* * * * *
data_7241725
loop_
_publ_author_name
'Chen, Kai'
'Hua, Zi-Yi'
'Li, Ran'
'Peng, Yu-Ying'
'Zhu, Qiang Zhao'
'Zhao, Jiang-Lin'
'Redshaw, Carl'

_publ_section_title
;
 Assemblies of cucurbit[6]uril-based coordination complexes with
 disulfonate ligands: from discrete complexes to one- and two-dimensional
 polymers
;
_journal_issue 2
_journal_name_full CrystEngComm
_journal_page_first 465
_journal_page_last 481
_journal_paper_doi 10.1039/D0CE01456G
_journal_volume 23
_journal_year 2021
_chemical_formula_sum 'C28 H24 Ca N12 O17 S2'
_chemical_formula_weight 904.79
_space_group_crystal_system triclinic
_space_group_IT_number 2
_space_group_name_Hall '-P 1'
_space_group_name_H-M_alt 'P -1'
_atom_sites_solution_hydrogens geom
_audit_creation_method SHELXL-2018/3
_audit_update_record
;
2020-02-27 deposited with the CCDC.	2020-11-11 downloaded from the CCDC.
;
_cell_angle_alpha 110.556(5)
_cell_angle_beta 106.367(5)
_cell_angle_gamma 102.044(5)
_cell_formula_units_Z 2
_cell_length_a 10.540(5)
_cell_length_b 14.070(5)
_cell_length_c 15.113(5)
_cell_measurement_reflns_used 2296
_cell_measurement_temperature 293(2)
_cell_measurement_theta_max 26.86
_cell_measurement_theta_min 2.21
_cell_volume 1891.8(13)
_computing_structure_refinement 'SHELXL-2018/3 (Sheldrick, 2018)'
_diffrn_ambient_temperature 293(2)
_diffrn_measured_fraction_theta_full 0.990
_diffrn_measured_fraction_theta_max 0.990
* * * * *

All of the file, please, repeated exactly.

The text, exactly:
data_7241725
loop_
_publ_author_name
'Chen, Kai'
'Hua, Zi-Yi'
'Li, Ran'
'Peng, Yu-Ying'
'Zhu, Qiang Zhao'
'Zhao, Jiang-Lin'
'Redshaw, Carl'

_publ_section_title
;
 Assemblies of cucurbit[6]uril-based coordination complexes with
 disulfonate ligands: from discrete complexes to one- and two-dimensional
 polymers
;
_journal_issue 2
_journal_name_full CrystEngComm
_journal_page_first 465
_journal_page_last 481
_journal_paper_doi 10.1039/D0CE01456G
_journal_volume 23
_journal_year 2021
_chemical_formula_sum 'C28 H24 Ca N12 O17 S2'
_chemical_formula_weight 904.79
_space_group_crystal_system triclinic
_space_group_IT_number 2
_space_group_name_Hall '-P 1'
_space_group_name_H-M_alt 'P -1'
_atom_sites_solution_hydrogens geom
_audit_creation_method SHELXL-2018/3
_audit_update_record
;
2020-02-27 deposited with the CCDC.	2020-11-11 downloaded from the CCDC.
;
_cell_angle_alpha 110.556(5)
_cell_angle_beta 106.367(5)
_cell_angle_gamma 102.044(5)
_cell_formula_units_Z 2
_cell_length_a 10.540(5)
_cell_length_b 14.070(5)
_cell_length_c 15.113(5)
_cell_measurement_reflns_used 2296
_cell_measurement_temperature 293(2)
_cell_measurement_theta_max 26.86
_cell_measurement_theta_min 2.21
_cell_volume 1891.8(13)
_computing_structure_refinement 'SHELXL-2018/3 (Sheldrick, 2018)'
_diffrn_ambient_temperature 293(2)
_diffrn_measured_fraction_theta_full 0.990
_diffrn_measured_fraction_theta_max 0.990